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Thought for the Day : Wednesday 30 September

Thought for the Day by Nigel Greenwood (St Chad’s)

Readings: 1 Kings 17 and Acts 20:1-16


On a recent walk with friends, we struggled through a marshy area to reach higher and firmer dry ground on which the largest rock in Yorkshire is located on moors above Keighley – the so called ‘Hitching Stone’. From the start, about half a mile away, it was simply a distant block but as we got closer it dominated the landscape.

Views from the top were stunning, looking over heather moorland to dales villages and the mass of Pendle Hill lurking in the distance – all part of God’s formation.

The symbolic solidity of the Hitching Stone above the surrounding countryside gave a powerful image of God’s presence above and indeed amongst our humanity – but going up the final slope and nearing the plateau, the effect was overwhelming.

Earlier in the day, we had walked along the nearby escarpment of Earl Crag to view the monuments of Wainman’s Pinnacle and Lund’s Tower.

Impressive structures, but surely over-shadowed by the magnificence of God’s creation – for Isaiah reminds us: ‘Go into the rocks, hide in the ground from the fearful presence of the Lord and the splendour of His majesty!’ Perhaps this is illustrated by a silhouette of the tower against the mottled skyline as the sun goes down.

Scripture contains many references to God as our rock, for Psalm 18 both challenges and reassures us: ‘Who is God besides the Lord and who is the Rock except our God?’ – then: ‘The Lord lives! Praise be to my Rock! Exalted be God my Saviour!’.

Samuel reinforces this: ‘There is no one holy like the Lord, indeed, there is no one besides You, nor is there any rock like our God’. We hear in Psalm 89: ‘You are my Father, my God, and the rock of my salvation’. There are also many references to God as our ‘corner-stone’, as in Isaiah: ‘Therefore thus says the Lord God, behold, I am laying in Zion a stone, a tested stone, a costly corner-stone for the foundation, firmly placed. He who believes in it will not be disturbed’.

As we turn to God in our current pandemic, knowing He is our corner-stone, we take both comfort and strength from further words in scripture: ‘The Lord is my rock, my fortress and my deliverer; my God is my rock, in whom I take refuge; my shield and the horn of my salvation; my stronghold in whom I find protection; He is the power that saves me, and my place of safety’.

This link to the hymn ‘Rock of Ages’ shows the true majesty and solidity of our rock:

Thought for the Day : Tuesday 29 September

Thought for the Day by Tony Whatmough

Readings: Daniel 12:1-4 and Acts 12:1-11

And war broke out in heaven; Michael and his angels fought against the dragon. The dragon and his angels fought back, but they were defeated, and there was no longer any place for them in heaven. The great dragon was thrown down, that ancient serpent, who is called the Devil and Satan, the deceiver of the whole world—he was thrown down to the earth, and his angels were thrown down with him.

Revelation 12:7-12

The Feast of St. Michael and All Angels carries with it a particularly violent image.  St. Michael is grappling with the devil, piercing it with his spear. We can imagine him dusting his hands and walking off with an air of triumph.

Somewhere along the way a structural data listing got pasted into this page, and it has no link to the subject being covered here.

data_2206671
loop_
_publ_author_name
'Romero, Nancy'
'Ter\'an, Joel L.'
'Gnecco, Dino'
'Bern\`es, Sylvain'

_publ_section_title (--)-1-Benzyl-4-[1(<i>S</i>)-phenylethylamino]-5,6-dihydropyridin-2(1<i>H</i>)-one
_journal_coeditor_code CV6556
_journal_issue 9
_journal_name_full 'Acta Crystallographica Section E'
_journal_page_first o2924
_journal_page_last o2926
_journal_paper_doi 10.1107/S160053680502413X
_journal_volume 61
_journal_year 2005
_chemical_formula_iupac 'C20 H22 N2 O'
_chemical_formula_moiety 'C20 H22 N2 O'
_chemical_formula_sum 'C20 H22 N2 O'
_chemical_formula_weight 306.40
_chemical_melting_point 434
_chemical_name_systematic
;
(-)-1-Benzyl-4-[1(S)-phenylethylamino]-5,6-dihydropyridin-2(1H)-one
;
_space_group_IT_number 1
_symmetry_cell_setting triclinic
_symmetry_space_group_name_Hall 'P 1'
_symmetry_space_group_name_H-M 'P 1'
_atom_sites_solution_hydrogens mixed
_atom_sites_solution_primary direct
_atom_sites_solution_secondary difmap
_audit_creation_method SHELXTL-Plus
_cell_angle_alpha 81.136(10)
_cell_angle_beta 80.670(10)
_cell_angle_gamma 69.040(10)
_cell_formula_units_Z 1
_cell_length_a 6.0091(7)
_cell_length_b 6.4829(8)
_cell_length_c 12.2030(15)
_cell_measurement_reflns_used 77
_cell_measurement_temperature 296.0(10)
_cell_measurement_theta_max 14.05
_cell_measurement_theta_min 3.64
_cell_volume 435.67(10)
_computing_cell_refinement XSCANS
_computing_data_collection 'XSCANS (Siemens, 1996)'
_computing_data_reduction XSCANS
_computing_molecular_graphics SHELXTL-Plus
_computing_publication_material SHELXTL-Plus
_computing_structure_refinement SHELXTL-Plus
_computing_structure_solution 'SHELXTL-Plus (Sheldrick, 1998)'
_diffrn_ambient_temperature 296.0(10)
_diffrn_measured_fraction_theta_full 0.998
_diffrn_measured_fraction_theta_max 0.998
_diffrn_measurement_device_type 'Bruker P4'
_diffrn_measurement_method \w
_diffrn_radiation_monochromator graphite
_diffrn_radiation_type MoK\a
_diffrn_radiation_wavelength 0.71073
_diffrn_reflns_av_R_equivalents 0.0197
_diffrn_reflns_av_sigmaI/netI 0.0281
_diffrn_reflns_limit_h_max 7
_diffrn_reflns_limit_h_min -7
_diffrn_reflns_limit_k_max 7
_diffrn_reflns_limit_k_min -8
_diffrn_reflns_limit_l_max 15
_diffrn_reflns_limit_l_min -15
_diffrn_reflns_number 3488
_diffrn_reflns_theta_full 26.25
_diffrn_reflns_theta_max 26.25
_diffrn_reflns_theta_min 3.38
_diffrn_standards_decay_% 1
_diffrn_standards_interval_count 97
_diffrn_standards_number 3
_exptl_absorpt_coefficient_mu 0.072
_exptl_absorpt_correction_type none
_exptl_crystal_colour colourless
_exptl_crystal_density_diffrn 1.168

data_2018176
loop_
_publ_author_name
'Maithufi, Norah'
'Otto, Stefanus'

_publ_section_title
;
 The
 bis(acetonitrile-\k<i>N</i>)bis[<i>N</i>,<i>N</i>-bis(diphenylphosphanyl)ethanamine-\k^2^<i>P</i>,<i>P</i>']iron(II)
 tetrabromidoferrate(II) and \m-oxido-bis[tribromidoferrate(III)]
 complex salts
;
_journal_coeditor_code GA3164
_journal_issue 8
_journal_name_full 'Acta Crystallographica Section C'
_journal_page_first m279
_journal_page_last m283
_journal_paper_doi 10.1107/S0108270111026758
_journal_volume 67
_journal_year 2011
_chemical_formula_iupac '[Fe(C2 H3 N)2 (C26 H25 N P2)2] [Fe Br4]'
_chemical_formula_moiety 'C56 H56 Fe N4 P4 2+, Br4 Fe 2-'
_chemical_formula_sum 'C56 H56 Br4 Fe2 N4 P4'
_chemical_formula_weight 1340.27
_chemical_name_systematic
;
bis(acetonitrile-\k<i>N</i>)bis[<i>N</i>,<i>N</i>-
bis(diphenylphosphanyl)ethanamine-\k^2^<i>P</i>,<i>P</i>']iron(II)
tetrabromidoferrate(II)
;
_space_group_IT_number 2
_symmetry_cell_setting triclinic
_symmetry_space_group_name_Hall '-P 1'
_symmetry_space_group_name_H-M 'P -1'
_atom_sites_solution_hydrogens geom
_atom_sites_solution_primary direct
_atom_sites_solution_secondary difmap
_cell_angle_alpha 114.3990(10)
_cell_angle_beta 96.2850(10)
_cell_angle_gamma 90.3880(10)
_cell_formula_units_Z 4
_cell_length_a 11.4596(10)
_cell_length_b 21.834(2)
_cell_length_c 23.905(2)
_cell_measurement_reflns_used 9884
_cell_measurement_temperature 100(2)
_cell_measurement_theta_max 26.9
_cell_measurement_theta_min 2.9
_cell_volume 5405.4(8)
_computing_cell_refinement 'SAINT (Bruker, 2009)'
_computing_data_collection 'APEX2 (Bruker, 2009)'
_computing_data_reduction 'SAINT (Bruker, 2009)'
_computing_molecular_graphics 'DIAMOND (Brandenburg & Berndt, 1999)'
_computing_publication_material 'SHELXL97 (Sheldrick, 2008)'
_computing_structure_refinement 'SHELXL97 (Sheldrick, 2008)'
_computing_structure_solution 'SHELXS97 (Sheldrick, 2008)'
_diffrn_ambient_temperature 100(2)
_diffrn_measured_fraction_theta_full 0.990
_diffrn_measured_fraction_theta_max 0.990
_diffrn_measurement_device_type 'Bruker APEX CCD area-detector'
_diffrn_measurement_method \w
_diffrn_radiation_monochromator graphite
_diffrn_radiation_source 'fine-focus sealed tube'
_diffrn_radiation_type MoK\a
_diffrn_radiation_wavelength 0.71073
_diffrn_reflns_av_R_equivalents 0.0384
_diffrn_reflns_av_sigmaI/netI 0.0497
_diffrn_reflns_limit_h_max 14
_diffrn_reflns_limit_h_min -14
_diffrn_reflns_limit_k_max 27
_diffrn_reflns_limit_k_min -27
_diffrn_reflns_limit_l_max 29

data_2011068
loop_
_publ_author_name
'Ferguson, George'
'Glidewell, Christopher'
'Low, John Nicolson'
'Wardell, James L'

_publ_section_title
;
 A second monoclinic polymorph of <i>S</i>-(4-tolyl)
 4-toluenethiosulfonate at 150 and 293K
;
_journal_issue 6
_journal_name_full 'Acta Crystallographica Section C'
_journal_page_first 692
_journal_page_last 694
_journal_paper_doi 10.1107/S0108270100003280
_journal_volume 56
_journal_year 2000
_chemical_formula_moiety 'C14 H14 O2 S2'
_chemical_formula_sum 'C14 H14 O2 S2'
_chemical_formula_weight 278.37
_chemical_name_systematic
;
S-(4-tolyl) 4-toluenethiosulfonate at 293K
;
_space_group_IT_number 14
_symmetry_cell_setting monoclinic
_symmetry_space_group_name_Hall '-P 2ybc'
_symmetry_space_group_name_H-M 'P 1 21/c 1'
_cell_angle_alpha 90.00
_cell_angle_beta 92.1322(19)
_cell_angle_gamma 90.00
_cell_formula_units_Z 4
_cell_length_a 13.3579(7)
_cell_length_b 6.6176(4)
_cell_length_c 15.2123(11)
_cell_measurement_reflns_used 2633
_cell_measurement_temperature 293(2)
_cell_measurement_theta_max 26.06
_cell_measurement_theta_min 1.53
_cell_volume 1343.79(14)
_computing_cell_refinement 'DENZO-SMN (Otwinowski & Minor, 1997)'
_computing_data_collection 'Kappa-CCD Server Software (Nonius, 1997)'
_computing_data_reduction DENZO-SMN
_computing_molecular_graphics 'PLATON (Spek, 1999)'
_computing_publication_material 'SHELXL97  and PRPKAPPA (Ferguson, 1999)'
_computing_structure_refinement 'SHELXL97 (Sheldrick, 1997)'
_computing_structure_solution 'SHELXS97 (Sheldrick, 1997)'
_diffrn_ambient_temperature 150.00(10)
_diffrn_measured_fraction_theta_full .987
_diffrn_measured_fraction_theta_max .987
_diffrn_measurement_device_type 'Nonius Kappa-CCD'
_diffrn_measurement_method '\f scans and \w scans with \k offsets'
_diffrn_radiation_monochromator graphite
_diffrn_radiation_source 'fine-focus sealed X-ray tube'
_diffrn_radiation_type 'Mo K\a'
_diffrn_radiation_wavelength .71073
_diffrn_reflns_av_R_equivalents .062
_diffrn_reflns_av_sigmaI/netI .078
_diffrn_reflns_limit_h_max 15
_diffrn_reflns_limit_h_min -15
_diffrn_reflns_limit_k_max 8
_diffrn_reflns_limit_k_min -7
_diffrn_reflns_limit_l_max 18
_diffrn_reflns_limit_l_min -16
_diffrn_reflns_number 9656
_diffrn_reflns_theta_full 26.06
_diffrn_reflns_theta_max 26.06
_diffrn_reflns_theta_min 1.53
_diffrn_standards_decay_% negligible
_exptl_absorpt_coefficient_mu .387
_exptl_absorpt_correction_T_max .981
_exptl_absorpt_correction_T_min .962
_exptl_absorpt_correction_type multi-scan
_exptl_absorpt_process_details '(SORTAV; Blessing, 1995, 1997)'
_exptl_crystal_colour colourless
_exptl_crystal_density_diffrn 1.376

But I wonder who the dragon really is? Is it some mythological beast which must be defeated in order that humans might live, and having been slain by Michael, is it dead and gone for ever?

I prefer to think of the dragon as something within myself. I know I have dragons that must be defeated, selfishness, ambition, greed, anger and all the rest of them, and I also know that they are not defeated once and for all.  The fight against the devil and all his works that are within me is something that I must combat day by day. The devil I know is not done and dusted as easily as it is described in our reading.

We have seen a lot of dragons surfacing recently, particularly in the Black Lives Matter movement, and every time we open our papers we see evidence of greed and discrimination.

But also during Lockdown, we have seen good things come to the surface. Neighbourliness, kindness, thoughtfulness. One of the phenomena I’ve observed is the growth of WhatsApp groups. When we moved to Moor Grange Rise, we were invited to join the WhatsApp group which had been set up at the beginning of the pandemic, which offered  shopping to the vulnerable and various offers of advice and help. Indeed, soon after we arrived, out TV was misbehaving, and via the Group, someone was able to come and fix it for us. Not world shatteringly important, but good neighbourliness.

The poet, Malcolm Guite seems to sum it up, as he so often does:

Michaelmas gales assail the waning year,
And Michael’s scale is true, his blade is bright.
He strips dead leaves; and leaves the living clear
To flourish in the touch and reach of light.

Archangel bring your balance, help me turn
Upon this turning world with you and dance
In the Great Dance. Draw near, help me discern,

And trace the hidden grace in change and chance.

Angel of fire, Love’s fierce radiance,
Drive through the deep until the steep waves part,
Undo the dragon’s sinuous influence
And pierce the clotted darkness in my heart.

Unchain the child you find there, break the spell
And overthrow the tyrannies of Hell.

Thought for the Day : Monday 28 September

Thought for the Day by Richard Barton (All Hallows)

Readings: 1 Kings 12:25-13:10 and Acts 19:8-20

“It aint what you do, it’s the why that you do it!”

When you do a good deed. Why do you do it?

When you call up someone during lockdown to check to see how they are. When you pick up groceries for a housebound neighbour. When you reach out to somone you don’t naturally relate to listen a tale of woe about health problems. Why do you do it?